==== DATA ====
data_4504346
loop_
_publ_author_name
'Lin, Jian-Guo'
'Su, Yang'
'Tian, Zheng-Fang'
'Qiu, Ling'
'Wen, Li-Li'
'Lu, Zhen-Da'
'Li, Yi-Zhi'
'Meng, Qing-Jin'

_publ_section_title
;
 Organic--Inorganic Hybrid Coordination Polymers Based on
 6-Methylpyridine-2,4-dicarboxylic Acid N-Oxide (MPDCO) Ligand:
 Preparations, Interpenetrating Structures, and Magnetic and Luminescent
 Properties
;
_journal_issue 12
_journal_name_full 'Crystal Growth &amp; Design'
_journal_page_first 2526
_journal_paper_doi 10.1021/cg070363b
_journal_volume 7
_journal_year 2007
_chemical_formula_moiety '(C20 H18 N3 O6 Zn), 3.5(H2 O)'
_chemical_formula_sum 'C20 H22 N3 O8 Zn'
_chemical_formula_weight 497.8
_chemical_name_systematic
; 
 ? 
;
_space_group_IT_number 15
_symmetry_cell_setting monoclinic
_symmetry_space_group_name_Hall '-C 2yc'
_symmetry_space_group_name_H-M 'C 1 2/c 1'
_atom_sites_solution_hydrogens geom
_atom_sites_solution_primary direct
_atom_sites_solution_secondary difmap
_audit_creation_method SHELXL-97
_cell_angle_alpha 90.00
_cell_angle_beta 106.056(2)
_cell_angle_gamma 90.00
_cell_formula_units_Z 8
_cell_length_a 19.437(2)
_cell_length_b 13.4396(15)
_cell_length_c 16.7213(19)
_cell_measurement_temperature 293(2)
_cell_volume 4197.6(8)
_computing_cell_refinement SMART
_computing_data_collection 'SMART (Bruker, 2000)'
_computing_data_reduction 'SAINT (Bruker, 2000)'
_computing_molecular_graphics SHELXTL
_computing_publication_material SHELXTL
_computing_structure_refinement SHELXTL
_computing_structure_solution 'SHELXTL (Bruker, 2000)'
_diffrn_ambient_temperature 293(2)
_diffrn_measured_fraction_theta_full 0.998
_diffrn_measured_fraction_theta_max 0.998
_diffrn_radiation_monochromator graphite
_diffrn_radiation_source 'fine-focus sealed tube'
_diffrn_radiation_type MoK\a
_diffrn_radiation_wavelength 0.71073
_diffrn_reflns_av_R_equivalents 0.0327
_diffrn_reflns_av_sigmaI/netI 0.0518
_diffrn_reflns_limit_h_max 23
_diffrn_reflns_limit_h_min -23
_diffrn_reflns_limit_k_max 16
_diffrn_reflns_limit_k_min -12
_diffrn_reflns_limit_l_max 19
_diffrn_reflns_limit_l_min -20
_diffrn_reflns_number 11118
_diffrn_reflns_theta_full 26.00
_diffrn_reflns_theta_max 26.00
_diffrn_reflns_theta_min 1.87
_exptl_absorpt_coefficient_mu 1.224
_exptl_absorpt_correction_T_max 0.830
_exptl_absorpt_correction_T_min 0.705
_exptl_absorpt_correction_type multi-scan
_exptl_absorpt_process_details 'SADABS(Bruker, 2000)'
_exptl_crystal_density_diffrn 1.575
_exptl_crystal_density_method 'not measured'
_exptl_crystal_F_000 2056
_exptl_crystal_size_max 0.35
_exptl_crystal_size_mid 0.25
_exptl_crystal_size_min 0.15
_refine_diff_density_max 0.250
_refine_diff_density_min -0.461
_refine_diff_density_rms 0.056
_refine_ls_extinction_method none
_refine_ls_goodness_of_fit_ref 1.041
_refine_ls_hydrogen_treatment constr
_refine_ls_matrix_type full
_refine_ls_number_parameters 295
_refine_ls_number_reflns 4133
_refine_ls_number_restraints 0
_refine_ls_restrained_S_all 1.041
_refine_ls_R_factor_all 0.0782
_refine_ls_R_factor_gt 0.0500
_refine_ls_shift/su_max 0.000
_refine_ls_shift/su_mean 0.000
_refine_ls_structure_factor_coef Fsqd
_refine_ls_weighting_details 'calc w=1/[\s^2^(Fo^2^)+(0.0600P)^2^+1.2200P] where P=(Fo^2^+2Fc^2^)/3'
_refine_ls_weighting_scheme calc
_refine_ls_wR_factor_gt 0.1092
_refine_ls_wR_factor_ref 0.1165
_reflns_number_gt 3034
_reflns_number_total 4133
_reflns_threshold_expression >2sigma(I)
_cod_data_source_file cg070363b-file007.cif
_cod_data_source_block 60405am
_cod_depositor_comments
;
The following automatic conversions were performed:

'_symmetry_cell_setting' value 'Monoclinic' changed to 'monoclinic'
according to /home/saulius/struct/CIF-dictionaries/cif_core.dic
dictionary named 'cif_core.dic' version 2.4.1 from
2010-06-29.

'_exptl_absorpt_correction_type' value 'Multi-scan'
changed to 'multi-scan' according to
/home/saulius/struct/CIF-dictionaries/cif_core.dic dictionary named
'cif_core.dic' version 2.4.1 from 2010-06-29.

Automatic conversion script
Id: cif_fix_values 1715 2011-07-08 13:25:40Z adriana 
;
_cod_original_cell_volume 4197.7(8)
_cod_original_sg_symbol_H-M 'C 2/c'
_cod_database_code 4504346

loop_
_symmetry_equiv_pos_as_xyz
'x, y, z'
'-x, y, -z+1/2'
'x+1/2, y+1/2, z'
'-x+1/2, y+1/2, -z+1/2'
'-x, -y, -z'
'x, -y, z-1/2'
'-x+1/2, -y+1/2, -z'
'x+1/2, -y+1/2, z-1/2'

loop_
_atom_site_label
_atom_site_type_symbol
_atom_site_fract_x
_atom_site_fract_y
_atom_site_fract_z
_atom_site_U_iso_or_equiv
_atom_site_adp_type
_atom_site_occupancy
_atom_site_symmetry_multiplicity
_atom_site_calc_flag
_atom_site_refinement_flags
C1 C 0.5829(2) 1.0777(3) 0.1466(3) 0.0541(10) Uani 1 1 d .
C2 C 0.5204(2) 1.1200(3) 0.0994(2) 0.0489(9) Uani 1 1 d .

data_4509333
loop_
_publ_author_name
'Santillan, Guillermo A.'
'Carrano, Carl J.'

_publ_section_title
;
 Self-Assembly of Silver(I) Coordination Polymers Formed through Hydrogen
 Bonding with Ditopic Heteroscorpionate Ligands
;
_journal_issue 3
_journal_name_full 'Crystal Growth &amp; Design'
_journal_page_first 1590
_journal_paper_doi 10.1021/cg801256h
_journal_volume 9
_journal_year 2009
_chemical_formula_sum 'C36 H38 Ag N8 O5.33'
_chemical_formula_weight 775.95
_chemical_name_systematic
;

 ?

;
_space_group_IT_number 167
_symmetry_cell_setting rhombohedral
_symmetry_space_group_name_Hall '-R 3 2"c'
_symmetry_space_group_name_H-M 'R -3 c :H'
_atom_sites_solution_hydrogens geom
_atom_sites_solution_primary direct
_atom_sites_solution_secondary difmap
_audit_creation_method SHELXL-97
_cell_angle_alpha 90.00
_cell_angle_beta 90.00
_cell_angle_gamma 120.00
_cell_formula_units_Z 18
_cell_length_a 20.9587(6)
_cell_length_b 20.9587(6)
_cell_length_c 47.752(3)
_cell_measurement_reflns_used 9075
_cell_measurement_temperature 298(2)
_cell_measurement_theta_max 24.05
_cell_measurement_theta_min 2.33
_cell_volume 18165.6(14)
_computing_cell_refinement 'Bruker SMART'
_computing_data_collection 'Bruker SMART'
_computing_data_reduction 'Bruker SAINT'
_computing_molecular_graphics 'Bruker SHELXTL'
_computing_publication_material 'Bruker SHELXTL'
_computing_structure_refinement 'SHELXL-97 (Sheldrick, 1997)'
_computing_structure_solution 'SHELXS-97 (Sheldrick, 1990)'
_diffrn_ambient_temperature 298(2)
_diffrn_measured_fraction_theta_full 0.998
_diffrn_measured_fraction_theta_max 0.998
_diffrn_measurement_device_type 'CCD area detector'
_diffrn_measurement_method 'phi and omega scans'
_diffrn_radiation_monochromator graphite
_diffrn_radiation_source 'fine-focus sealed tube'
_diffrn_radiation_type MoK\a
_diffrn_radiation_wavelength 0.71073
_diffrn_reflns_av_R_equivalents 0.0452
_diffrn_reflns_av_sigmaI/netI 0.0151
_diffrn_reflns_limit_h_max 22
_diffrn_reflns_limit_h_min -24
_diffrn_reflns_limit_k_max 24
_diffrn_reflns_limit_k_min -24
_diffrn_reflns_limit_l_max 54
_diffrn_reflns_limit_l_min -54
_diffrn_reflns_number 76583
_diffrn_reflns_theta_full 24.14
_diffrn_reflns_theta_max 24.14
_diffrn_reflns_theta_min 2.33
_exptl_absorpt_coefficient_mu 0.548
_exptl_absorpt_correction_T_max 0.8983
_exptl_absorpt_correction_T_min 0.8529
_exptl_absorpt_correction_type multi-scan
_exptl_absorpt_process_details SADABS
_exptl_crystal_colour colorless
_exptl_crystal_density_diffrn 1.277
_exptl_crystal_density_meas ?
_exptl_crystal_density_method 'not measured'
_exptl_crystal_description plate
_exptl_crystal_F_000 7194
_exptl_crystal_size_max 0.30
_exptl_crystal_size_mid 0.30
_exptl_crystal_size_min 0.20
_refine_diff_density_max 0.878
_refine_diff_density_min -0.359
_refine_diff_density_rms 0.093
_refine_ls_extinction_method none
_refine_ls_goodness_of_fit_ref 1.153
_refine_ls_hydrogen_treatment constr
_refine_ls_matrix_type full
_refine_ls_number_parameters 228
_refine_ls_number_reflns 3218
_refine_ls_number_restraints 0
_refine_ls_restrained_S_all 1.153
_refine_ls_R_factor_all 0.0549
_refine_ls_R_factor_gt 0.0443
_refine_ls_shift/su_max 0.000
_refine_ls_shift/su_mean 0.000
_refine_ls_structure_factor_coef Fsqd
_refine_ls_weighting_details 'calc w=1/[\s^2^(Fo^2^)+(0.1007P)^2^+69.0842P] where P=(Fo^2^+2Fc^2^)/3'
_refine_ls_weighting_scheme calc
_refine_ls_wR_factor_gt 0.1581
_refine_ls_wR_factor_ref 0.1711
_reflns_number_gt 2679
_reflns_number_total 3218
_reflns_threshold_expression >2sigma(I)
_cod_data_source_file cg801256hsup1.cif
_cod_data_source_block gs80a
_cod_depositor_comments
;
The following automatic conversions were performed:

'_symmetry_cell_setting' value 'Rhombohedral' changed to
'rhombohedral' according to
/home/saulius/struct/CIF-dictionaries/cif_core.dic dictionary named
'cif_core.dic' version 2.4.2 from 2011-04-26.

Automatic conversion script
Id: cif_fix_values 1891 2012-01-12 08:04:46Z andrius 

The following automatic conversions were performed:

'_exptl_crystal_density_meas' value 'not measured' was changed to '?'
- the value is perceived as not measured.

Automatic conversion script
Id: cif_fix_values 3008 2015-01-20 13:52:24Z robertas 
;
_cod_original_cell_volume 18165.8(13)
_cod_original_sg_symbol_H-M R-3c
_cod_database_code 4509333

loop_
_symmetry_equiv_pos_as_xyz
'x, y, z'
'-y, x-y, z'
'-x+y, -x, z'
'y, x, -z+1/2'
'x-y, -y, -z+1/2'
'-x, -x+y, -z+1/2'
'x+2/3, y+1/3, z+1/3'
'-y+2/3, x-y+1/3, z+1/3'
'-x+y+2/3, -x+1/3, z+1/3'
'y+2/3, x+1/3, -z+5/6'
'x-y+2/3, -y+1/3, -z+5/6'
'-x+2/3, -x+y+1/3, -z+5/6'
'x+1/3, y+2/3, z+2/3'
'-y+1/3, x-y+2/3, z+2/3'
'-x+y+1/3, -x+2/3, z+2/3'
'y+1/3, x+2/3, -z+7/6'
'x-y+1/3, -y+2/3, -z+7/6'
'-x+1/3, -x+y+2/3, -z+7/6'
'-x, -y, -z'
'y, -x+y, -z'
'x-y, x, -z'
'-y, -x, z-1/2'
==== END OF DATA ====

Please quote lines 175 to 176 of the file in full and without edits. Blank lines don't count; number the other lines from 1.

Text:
_symmetry_cell_setting rhombohedral
_symmetry_space_group_name_Hall '-R 3 2"c'